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Hank Willis Thomas
Unbranded: Reflections in Black by Corporate America

On view April 20–July 30, 2023 at the LSU Museum of Art

American artist Hank Willis Thomas investigates race, identity, and class, with a focus on African American imagery and references in advertising, media, and popular culture. His highly collected and exhibited conceptual photographs and digitally manipulated imagery comments on contemporary race relations and reveals concealed bigotry and prejudices. Thomas’s series Unbranded surveys fifty years of print advertising targeting African Americans. Drawn from advertisements published in prominent African American magazines such as Ebony and Jet, the appropriated source materials span from the assassination of Dr. Martin Luther King, Jr. in 1968, to the election of President Barack Obama in 2008. Thomas strips the advertisements of text and all references to product names and slogans. The resulting images of African Americans in clearly manufactured poses and environments uncover subliminal messages of inequality and reinforce cultural stereotypes often conceived and disseminated through popular culture.

This exhibit features a selection of forty images, drawn from the original series of eighty-two artworks, organized by LSU MOA Curatorial Fellow, Clarke Brown. We would like to thank Alabama art collectors Becky Patterson and Doug McCraw for generously loaning the selection from their complete set.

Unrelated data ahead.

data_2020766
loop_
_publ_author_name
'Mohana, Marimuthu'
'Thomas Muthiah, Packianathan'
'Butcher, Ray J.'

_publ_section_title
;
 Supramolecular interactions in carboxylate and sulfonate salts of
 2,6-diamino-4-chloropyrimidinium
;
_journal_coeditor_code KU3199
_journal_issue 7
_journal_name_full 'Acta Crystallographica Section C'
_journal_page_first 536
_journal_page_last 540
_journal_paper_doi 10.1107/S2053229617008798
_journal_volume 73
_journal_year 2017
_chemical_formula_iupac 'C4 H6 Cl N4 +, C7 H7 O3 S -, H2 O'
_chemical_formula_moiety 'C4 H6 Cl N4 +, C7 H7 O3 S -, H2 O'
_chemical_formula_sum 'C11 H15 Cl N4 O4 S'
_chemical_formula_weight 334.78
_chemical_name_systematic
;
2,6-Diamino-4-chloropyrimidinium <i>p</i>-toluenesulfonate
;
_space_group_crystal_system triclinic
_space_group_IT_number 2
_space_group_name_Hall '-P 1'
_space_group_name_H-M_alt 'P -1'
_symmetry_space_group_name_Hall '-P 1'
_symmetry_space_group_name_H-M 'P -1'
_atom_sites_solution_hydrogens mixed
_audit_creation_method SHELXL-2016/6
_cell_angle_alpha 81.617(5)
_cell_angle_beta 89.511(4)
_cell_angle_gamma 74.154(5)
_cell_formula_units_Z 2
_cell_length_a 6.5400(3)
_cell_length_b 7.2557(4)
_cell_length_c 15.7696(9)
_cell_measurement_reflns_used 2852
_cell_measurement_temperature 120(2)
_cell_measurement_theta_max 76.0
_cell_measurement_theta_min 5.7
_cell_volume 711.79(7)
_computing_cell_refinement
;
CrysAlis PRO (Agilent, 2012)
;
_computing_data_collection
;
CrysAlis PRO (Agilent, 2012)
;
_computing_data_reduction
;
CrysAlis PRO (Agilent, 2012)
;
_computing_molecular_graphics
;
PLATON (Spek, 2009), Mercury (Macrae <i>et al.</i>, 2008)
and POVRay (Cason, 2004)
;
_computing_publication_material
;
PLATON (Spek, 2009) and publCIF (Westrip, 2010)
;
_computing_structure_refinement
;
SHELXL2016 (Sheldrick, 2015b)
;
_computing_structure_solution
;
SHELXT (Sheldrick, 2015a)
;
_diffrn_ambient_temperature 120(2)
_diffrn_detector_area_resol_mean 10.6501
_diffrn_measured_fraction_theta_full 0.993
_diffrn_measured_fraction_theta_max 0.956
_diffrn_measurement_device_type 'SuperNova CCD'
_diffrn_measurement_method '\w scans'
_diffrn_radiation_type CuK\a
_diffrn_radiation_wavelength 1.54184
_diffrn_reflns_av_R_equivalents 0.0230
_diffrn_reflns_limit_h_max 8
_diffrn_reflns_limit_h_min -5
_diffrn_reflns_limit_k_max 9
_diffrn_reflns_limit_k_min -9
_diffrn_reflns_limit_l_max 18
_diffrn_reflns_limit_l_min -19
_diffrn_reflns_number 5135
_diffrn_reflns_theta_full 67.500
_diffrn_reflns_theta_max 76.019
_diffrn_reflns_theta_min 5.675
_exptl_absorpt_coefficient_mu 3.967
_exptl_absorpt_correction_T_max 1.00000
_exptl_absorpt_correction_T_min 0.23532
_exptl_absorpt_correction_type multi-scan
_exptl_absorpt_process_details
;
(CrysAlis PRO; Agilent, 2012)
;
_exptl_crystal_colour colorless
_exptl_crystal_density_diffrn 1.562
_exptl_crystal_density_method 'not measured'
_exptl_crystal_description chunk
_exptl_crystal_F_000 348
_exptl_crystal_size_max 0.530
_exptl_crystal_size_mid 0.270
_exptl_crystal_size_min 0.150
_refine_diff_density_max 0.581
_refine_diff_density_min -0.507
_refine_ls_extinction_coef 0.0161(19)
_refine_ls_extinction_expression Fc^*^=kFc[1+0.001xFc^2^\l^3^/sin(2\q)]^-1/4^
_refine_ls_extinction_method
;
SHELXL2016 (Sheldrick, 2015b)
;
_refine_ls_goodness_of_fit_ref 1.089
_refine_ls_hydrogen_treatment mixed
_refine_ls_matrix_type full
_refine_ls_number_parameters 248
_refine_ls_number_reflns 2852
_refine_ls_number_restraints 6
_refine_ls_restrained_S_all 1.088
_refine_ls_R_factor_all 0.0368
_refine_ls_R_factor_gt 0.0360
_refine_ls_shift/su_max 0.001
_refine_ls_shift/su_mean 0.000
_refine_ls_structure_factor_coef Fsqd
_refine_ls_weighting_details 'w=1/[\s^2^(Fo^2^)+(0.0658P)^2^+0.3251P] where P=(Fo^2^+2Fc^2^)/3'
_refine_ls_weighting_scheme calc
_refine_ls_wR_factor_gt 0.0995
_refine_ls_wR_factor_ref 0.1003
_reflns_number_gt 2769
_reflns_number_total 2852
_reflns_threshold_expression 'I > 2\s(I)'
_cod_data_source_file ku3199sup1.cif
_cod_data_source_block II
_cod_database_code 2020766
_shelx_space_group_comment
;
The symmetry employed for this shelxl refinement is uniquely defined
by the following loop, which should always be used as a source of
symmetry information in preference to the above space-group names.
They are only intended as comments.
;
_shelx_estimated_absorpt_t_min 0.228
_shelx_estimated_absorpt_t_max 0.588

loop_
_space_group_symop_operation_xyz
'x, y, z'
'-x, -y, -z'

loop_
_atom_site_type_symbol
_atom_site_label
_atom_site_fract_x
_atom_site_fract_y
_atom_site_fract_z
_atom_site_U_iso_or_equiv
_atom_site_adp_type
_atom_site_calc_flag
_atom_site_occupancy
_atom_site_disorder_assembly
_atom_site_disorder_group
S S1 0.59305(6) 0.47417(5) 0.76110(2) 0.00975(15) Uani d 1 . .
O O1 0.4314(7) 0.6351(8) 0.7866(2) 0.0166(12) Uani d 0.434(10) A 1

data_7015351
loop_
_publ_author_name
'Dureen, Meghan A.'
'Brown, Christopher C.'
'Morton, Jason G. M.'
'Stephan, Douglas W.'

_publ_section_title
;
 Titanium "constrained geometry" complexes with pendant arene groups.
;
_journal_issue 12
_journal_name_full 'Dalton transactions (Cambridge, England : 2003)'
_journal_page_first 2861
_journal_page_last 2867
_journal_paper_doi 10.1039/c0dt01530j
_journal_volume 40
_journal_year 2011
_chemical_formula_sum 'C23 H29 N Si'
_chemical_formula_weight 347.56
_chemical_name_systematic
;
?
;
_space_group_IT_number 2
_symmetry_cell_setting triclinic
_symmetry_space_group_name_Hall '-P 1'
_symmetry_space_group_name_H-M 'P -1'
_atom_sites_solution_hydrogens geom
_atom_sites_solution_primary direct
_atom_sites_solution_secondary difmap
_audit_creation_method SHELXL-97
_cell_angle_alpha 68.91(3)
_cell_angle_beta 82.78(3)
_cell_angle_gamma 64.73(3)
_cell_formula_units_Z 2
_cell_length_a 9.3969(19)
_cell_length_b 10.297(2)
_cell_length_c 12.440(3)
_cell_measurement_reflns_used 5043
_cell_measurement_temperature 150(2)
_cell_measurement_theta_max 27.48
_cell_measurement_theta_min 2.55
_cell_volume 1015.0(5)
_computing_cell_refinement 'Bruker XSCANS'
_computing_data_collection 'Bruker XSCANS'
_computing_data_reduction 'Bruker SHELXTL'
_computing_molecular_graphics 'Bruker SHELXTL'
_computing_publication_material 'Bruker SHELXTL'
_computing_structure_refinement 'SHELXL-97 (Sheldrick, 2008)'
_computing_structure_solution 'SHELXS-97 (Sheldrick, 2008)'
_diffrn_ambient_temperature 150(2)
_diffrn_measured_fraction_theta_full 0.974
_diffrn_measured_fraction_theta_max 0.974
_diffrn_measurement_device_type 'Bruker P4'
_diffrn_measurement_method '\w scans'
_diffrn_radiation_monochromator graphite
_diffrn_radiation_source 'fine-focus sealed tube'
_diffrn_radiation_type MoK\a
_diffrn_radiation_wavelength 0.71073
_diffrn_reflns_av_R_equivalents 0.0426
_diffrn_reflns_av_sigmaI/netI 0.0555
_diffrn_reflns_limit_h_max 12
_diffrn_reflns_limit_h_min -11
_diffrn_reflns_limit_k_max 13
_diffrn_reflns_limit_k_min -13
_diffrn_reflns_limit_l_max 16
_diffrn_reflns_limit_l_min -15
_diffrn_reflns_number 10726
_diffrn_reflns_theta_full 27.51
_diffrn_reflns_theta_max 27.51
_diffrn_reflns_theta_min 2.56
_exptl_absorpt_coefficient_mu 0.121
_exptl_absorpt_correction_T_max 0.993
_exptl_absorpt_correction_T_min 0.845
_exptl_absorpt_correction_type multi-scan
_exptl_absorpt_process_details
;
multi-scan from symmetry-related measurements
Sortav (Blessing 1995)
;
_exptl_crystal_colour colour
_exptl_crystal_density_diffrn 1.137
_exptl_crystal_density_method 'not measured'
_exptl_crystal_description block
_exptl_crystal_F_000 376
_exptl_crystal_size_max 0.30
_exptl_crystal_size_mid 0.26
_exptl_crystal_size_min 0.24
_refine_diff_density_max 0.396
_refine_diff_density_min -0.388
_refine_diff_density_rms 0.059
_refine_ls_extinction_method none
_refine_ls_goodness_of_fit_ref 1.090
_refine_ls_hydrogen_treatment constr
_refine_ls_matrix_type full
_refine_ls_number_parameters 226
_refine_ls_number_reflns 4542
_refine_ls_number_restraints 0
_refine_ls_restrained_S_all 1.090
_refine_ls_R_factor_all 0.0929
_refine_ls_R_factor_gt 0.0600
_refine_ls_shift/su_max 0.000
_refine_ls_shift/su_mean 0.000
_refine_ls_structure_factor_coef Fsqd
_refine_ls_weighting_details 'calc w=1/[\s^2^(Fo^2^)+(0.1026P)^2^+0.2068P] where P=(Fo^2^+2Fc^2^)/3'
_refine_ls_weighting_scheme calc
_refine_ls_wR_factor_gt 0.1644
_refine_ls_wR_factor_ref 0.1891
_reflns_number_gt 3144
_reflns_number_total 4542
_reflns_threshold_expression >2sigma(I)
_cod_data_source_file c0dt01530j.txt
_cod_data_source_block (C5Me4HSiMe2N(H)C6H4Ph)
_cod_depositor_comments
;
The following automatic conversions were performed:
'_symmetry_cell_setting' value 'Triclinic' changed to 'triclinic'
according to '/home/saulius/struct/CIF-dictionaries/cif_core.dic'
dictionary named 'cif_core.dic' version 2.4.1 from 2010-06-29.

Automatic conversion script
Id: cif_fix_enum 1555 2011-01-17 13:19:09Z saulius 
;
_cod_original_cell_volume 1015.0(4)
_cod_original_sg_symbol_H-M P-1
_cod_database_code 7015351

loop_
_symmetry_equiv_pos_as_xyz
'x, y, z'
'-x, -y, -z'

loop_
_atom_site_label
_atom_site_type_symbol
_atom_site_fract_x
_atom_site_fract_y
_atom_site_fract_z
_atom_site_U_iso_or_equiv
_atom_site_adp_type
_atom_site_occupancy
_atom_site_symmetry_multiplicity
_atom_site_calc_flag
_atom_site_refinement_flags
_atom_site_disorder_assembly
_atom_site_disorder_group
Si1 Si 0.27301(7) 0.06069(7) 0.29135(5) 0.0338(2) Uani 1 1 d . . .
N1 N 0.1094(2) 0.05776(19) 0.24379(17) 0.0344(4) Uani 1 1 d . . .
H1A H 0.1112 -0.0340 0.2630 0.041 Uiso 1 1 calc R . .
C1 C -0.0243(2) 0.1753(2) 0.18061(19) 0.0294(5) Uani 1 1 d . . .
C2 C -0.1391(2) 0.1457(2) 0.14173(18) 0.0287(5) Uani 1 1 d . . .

Hank Willis Thomas lives and works in Brooklyn, New York. His art has been exhibited nationally and internationally and is held in many prestigious private and institutional collections. Thomas recently unveiled his Boston monument The Embrace, dedicated to the married Civil Rights leaders Dr. Martin Luther King, Jr. and Coretta Scott King. The sculpture depicts a cropped view of the couple embracing after accepting his Nobel Peace Prize in 1964. The bronze and steel sculpture is the centerpiece of a new plaza honoring Civil Rights leaders active between 1950 and 1970. His work has exhibited nationally and internationally in venues including The International Center of Photography in New York, The Institute of Contemporary Art Miami in Florida, The Baltimore Museum of Art in Maryland, and the High Museum of Art in Atlanta, Georgia. Thomas’s art is held in many prestigious private and institutional collections such as the Solomon R. Guggenheim Museum and The Whitney Museum of American Art, both in New York, The San Francisco Museum of Modern Art in California, and the Kadist Art Foundation in Paris.

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